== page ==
Marvel has consistently priced higher than other publishers, while DC tries (sometimes) to price below everyone else. Granted Marvel gives extra digital content with each issue, but from what I can tell a lot of readers do not claim the digital content and therefore I argue that the price is not based on the additional content.

In a slightly different take, Image comics generally has the lowest cost trade paper backs (collections of issues) for the first volume of a series. Usually at $9.99 and then the volumes that follow are priced at about $15.99.

It might seem irrelevant to the conversation because the person at Marvel was referring to declining sales of single issues. But it is relevant if consumers are switching from single issues to tpb. Or if the coveted new readers are skipping single issues altogether. After all for the price of 1 image tpb a consumer could only get 2 full price marvel comics that had less than half the content.

In business terms. Image has created a loss leader and it works for them. I don’t think either of the Big 2 have responded to this model. Maybe they don’t need to since they are both part of large entertainment conglomerates and it is possible that the comic book divisions themselves are the loss leaders.

I should mention that starting with trade paperbacks and larger volumes was similar to my experience of becoming a comic book reader, but I eventually came around to single issues.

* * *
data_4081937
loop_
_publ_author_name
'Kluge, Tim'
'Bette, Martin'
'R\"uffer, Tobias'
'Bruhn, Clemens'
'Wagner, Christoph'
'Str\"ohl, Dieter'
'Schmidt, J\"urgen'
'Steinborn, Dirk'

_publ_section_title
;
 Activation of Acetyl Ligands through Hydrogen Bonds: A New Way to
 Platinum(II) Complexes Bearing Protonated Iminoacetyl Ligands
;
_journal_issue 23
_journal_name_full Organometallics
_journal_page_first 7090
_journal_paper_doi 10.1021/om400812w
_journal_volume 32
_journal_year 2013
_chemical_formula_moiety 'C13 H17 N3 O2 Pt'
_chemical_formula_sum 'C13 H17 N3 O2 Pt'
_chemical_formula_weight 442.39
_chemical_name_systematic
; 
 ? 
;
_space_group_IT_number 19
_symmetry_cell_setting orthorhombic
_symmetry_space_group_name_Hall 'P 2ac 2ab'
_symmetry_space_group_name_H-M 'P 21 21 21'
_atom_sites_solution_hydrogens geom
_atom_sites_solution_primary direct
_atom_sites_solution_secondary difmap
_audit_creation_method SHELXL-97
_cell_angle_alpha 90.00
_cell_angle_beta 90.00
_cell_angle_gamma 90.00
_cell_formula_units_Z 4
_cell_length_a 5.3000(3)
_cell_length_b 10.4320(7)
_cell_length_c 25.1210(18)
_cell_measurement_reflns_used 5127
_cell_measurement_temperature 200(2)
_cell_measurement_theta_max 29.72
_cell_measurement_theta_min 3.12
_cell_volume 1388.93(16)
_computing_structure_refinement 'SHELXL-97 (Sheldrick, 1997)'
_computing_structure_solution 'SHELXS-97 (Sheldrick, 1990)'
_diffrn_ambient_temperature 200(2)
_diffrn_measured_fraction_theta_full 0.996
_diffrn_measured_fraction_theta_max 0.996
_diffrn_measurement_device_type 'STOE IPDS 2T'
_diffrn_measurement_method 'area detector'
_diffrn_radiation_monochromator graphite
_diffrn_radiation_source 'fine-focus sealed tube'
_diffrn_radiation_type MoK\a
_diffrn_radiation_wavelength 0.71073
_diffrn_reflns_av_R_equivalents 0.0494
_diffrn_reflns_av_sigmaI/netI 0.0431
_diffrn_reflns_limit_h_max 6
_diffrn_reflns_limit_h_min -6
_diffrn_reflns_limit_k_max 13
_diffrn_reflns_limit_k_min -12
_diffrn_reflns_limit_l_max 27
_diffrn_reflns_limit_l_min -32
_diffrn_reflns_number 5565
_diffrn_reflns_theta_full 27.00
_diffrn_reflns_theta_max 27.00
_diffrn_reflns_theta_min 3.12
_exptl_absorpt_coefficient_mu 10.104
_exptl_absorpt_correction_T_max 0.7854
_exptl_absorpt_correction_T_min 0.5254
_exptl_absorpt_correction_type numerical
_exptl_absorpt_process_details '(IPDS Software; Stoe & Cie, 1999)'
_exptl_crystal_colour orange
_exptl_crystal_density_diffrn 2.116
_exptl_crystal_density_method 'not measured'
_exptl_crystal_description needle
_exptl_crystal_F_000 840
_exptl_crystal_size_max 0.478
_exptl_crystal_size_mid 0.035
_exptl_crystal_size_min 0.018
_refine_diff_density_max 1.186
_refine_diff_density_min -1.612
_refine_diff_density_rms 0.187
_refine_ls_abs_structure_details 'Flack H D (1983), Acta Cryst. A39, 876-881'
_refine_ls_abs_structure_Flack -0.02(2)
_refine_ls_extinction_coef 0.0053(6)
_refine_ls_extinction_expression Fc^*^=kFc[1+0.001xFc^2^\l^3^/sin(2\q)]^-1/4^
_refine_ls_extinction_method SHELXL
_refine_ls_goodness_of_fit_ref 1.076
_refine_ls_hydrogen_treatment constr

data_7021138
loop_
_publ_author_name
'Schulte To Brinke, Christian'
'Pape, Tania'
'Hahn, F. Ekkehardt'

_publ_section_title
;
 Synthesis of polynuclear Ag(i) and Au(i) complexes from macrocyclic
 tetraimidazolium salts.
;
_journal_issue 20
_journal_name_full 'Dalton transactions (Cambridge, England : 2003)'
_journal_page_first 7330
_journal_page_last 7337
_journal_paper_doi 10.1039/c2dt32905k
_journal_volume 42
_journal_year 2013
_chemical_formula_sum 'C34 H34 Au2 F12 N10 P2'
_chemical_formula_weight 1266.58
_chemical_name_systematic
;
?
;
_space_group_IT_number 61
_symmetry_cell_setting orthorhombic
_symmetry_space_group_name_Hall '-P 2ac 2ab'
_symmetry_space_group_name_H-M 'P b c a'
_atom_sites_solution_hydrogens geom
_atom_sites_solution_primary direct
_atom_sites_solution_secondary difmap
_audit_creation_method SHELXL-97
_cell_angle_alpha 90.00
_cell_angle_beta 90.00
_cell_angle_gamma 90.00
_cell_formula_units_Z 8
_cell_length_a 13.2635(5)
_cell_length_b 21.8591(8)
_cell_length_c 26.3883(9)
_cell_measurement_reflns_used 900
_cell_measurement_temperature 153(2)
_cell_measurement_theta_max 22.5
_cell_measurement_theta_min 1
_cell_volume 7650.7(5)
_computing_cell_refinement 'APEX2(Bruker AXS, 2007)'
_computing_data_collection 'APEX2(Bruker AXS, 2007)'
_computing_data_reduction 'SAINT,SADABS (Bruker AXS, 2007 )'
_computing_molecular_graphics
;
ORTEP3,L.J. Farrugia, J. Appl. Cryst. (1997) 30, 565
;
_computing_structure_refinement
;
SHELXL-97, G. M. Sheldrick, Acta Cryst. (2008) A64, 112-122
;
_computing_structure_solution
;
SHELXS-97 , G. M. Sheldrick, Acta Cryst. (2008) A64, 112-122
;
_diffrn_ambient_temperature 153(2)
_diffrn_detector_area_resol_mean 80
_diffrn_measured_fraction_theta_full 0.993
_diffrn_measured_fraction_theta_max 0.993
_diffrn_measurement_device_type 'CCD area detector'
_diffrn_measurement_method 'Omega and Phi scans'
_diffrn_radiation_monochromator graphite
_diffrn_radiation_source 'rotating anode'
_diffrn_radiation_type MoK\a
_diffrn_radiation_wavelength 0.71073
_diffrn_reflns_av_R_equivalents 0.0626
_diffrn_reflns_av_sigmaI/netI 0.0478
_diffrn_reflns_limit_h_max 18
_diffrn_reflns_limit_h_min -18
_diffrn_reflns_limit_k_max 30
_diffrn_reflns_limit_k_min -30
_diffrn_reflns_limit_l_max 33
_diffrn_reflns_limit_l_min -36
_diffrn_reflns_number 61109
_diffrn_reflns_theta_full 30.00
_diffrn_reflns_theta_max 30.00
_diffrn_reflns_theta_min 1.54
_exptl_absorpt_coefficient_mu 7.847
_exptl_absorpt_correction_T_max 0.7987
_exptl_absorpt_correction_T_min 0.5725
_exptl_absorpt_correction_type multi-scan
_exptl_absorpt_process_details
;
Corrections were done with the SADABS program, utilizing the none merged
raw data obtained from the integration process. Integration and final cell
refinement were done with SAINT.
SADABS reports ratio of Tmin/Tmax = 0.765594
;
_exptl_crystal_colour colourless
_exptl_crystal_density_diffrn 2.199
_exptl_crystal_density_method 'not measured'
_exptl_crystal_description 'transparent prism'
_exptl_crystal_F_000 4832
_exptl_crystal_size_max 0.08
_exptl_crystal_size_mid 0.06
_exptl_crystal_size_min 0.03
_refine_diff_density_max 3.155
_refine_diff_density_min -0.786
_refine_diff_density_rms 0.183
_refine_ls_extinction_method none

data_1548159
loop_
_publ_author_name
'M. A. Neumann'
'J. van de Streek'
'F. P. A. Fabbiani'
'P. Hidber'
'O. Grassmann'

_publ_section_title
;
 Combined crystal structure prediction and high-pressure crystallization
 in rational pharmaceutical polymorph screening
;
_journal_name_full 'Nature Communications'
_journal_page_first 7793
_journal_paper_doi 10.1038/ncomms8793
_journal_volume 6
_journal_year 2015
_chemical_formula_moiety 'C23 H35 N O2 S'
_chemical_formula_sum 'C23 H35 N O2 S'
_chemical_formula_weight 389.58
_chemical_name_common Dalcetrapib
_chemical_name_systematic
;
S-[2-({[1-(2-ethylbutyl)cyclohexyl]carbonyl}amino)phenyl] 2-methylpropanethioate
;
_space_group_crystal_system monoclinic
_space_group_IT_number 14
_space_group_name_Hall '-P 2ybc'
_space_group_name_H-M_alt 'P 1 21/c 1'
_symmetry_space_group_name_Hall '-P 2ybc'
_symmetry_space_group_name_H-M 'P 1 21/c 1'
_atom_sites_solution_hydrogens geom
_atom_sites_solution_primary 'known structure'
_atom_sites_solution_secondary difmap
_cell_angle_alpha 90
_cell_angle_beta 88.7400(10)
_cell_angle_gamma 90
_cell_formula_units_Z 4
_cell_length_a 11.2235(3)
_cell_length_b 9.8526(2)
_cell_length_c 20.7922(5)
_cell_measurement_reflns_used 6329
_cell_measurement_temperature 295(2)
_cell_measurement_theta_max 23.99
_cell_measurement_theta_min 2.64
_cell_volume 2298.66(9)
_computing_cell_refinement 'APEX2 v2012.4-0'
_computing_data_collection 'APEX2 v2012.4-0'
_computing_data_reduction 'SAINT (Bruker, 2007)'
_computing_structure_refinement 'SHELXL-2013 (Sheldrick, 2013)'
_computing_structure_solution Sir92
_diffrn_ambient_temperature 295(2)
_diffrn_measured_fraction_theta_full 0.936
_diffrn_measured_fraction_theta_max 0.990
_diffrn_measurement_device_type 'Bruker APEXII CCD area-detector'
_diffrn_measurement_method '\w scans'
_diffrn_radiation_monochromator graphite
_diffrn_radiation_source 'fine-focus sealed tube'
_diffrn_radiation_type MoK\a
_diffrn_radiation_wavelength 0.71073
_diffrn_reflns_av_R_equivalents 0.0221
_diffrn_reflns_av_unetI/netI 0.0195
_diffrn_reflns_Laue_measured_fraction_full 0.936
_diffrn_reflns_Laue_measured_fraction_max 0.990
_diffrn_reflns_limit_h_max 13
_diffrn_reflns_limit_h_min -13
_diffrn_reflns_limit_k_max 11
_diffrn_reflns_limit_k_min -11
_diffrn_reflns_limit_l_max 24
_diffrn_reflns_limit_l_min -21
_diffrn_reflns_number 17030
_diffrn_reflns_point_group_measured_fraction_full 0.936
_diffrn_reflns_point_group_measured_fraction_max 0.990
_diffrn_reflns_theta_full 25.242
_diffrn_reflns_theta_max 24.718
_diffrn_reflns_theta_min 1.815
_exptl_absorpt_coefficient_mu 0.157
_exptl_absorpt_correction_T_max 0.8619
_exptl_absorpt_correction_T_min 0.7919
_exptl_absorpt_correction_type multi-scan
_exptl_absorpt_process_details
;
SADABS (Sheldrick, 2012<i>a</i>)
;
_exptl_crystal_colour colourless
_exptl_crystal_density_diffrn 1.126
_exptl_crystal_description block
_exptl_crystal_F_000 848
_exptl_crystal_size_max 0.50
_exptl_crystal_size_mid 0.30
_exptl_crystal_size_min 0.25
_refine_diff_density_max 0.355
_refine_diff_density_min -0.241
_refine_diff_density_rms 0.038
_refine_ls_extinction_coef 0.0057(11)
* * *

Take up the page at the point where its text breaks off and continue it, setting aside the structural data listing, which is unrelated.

Promotion

I don’t think Marvel has supported the diverse character line with any serious promotions to new readers. There were some moments I remember where they were able to receive a generous coverage in mainstream media, but after that I don’t remember anything remarkable promotions.

Think about that for a second. They only promote when a new character or an existing character steps in to assume the mantle of a hero, but then don’t promote any of the plots/stories?

In a different context that would be like announcing the lineup of an Avengers movie and then never making a trailer or advertising for the movie. Sure loyal fans will see it, but over time that base will erode.

It is entirely possible they did make an effort to promote the titles to the new readers they were trying to attract and it didn’t reach me or I don’t remember it.